We’re all well aware that dinosaurs came, and still do come, in all manner of odd forms. But even the famous therizinosaurs, with their huge claws, bulgy bellies, and small heads, might well have considered tiny little Yi qi to be the oddest one of all.
Yi, which boasts the shortest name of any dinosaur, is part of a tiny clade of unusual maniraptoran coelurosaurs from Late Jurassic China known as scansoriopterygids. At roughly the mass of a grey parrot (380 grams est.), Yi is the largest scansoriopterygid yet discovered. As with its cousins Epidexipteryx and Scansoriopteryx, the third fingers on Yi’s hands were extremely long and may have helped to support membranous gliding planes of skin. But unlike any other dinosaur, Yi also possessed long, pointed wrist bones that extended back from its forearms. Mind you, it’s still not clear whether these styliform elements were actual solid bone or cartilaginous rods calcified by fossilization, but in any case, they appear to have evolved in order to help support Yi‘s leathery wings. Similar styliform elements can be found in many extent animals such as colugos, anomalures, and flying squirrels, all of which are gliders, not flyers. Whether or not Yi could flap its wings and truly fly is an ongoing debate, but regardless, it has secured its place in the paleontological hall of fame by being the first known dinosaur to travel through the air on wings of skin instead of feathers.
Which brings me to the subject of this review, Yiyi the Yi by PNSO. He is posed rather majestically atop a small branch: leaning forward with his head turning to the left, his wings spread wide apart, and his tail feathers held out behind him. This gives him a height of around 5 cm, a length of 7.5 cm, and a wingspan of 8 cm. His feathery body is coloured bright orange with a yellow underbelly, dark grey for the wings and muzzle, yellow and bright green tail feathers, and black eyes.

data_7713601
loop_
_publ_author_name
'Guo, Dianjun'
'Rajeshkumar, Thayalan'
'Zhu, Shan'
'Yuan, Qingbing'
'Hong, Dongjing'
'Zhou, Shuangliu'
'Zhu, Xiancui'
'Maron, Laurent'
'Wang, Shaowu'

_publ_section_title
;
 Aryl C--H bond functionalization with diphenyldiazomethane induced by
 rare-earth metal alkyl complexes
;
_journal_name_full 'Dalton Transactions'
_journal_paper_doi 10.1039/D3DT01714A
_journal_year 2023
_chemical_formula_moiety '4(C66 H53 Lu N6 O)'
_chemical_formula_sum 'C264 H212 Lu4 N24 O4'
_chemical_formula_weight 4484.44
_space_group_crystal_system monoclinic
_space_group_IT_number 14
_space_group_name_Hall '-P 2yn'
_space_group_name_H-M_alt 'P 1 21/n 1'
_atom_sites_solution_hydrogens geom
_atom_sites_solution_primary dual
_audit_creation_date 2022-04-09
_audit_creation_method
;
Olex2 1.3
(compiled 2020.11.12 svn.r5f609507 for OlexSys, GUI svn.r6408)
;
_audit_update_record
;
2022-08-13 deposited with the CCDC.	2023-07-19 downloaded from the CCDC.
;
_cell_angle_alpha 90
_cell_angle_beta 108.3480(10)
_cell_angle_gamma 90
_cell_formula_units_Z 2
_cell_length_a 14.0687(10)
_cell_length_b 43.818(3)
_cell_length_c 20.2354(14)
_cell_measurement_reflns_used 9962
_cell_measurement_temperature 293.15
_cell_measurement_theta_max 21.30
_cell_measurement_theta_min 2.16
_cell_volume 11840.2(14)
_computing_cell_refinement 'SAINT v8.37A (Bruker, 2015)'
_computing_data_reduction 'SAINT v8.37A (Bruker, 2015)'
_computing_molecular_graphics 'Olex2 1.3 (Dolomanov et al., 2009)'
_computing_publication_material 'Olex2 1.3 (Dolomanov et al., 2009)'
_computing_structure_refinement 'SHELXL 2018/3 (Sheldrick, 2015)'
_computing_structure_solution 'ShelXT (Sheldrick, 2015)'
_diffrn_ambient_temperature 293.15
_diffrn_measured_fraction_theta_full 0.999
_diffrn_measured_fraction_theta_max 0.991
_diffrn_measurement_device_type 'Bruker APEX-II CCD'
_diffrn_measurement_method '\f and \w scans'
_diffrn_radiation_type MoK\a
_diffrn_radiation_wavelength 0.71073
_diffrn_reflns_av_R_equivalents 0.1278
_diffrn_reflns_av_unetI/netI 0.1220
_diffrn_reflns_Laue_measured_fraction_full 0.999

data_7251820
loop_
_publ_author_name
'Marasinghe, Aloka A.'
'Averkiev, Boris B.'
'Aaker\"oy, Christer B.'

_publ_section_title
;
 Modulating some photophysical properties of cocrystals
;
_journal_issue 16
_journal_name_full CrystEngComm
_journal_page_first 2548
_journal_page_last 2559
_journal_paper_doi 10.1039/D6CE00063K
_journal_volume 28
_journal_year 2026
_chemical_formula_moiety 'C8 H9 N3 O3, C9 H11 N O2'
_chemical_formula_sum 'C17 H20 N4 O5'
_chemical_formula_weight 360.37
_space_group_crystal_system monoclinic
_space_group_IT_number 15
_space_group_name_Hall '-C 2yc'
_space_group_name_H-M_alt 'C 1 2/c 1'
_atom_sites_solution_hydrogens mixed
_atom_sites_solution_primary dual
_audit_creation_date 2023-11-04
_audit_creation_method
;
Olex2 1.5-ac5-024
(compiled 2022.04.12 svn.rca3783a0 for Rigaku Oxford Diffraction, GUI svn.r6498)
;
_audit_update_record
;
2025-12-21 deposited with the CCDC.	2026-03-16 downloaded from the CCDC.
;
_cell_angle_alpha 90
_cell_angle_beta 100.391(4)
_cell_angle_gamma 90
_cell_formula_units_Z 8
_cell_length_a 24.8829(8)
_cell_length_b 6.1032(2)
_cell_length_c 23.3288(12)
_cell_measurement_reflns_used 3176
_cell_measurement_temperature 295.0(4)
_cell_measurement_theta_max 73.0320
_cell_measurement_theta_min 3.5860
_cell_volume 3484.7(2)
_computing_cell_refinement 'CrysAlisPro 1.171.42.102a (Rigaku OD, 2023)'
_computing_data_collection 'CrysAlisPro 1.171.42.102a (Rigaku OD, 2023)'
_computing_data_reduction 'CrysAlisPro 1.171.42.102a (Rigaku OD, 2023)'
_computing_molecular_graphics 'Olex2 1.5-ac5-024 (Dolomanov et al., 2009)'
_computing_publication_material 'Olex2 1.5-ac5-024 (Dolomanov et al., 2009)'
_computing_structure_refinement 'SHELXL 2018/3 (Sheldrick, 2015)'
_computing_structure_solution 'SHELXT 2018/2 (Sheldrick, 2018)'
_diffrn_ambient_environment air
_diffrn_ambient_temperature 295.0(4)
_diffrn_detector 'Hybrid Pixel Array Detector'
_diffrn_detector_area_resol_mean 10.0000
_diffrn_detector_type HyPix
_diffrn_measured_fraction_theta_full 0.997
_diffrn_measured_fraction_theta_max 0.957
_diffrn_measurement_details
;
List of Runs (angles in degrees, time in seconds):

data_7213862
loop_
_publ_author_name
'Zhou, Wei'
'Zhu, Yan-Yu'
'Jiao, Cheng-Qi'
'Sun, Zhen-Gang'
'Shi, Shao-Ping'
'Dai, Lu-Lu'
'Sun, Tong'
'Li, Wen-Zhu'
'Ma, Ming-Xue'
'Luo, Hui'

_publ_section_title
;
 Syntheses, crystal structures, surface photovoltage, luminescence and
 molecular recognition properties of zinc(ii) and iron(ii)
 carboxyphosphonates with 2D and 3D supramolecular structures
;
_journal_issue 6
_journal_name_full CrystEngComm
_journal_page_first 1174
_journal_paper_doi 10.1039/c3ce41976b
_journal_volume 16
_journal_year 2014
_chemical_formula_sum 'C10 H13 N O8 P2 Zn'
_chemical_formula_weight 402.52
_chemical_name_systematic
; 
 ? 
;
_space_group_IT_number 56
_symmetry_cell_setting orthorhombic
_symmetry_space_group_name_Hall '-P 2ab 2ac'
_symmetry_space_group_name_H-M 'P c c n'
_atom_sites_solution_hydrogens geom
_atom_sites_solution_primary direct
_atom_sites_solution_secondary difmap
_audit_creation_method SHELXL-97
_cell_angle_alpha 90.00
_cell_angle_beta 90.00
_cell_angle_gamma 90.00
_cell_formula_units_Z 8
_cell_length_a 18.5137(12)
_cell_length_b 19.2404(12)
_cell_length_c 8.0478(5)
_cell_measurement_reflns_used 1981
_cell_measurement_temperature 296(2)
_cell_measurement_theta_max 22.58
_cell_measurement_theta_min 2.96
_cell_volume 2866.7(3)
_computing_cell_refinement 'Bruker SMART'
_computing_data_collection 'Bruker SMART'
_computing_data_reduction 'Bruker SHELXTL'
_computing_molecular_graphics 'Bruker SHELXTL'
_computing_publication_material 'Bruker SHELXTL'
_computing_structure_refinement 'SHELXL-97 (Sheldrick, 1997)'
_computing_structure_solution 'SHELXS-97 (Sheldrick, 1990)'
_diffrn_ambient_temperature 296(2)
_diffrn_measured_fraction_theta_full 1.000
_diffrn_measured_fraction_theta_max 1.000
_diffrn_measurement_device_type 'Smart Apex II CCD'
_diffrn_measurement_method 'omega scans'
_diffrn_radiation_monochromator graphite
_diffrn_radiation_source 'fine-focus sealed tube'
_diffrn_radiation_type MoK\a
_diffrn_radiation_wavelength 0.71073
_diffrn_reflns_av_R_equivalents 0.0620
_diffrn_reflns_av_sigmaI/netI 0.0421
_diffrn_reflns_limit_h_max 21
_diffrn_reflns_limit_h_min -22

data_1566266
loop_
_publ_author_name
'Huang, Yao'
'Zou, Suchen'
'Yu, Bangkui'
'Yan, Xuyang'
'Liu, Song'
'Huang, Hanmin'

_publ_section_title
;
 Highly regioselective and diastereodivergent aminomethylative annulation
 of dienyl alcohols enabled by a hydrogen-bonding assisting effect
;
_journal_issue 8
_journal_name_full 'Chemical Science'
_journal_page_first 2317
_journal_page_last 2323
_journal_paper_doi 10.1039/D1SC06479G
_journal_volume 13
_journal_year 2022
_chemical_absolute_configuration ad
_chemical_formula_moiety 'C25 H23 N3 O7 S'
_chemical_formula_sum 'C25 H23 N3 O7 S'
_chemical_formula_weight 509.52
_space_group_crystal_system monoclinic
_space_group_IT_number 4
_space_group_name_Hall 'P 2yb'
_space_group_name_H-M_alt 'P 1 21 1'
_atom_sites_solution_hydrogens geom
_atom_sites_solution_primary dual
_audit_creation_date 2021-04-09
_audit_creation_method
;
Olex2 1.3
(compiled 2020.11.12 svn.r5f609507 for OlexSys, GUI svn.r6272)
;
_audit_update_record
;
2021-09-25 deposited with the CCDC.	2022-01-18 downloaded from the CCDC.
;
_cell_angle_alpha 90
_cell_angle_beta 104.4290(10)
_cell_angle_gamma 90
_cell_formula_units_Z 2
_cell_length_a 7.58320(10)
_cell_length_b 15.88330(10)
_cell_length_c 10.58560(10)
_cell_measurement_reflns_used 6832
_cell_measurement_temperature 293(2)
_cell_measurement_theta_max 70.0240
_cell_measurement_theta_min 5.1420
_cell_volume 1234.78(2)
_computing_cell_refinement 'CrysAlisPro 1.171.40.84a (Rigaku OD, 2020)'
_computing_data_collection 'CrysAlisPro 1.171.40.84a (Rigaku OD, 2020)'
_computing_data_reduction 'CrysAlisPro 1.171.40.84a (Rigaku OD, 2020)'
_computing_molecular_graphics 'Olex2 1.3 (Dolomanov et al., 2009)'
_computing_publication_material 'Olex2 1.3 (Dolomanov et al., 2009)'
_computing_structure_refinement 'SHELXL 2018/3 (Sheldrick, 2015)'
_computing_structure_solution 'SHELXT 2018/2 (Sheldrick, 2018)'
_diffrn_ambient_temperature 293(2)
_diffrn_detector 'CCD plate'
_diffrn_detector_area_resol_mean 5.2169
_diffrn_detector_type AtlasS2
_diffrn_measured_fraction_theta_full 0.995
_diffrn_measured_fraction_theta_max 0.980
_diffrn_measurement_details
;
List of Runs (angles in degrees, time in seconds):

As you can see in the photo below, my figure has an unfortunate blotch on the right side of its head. Incidentally, the only known Yi fossil was examined by an electron microscope in twelve places for melanosomes. The results indicated that Yi’s plumage was mostly black with a yellowish-brown hue on the head. Something for PNSO to take note of should they ever opt to create a larger version of this animal. CollectA and Safari might also want to do the same!
Yiyi’s base is light brown painted over with dark brown. His feet are painted rather sloppily with the exact same shade of dark brown, and it makes them look bad. Moreover, PNSO opted to use an extension of the branch Yiyi is standing on as a support for his body. Wouldn’t do at all to have a figure that sags, after all. But said extension is the exact same colour as the part of Yiyi’s wing that it is connected to, making it a good idea that has been poorly executed.
While Yiyi’s paint applications are flawed, nothing bad can be said about his sculpting. His head and body have a fuzzy coat of feathers and the four large feathers on his tail are nicely detailed. His wings have a wrinkled, leathery texture similar to a bat’s. Their outspread pose allow for a perfect view of the different-sized fingers and the styliform elements. Small as Yiyi may be, he has no difficulty standing out amongst the other feathered dinosaurs on my shelf!
Yiyi the Yi probably isn’t the best miniature PNSO has produced, but I would say that he’s definitely one of the most unique. I’ve been dying for a figure of this genus ever since it was first revealed back in 2015, so truth be told, I’m perfectly willing to forgive Yiyi’s paint flaws on account of how pleased I am to finally own a Yi. Hopefully, this won’t be the last one to be made (again, please take note, CollectA and Safari!). In the mean time, if you too are fond of strange and unusual and beautiful species of dinosaur, then I reckon Yiyi is worth the purchase.
Support the Dinosaur Toy Blog by making dino-purchases through these links to Ebay and Amazon. Disclaimer: links to Ebay.com and Amazon.com on the The Dinosaur Toy Blog are often affiliate links, when you make purchases through these links we may make a commission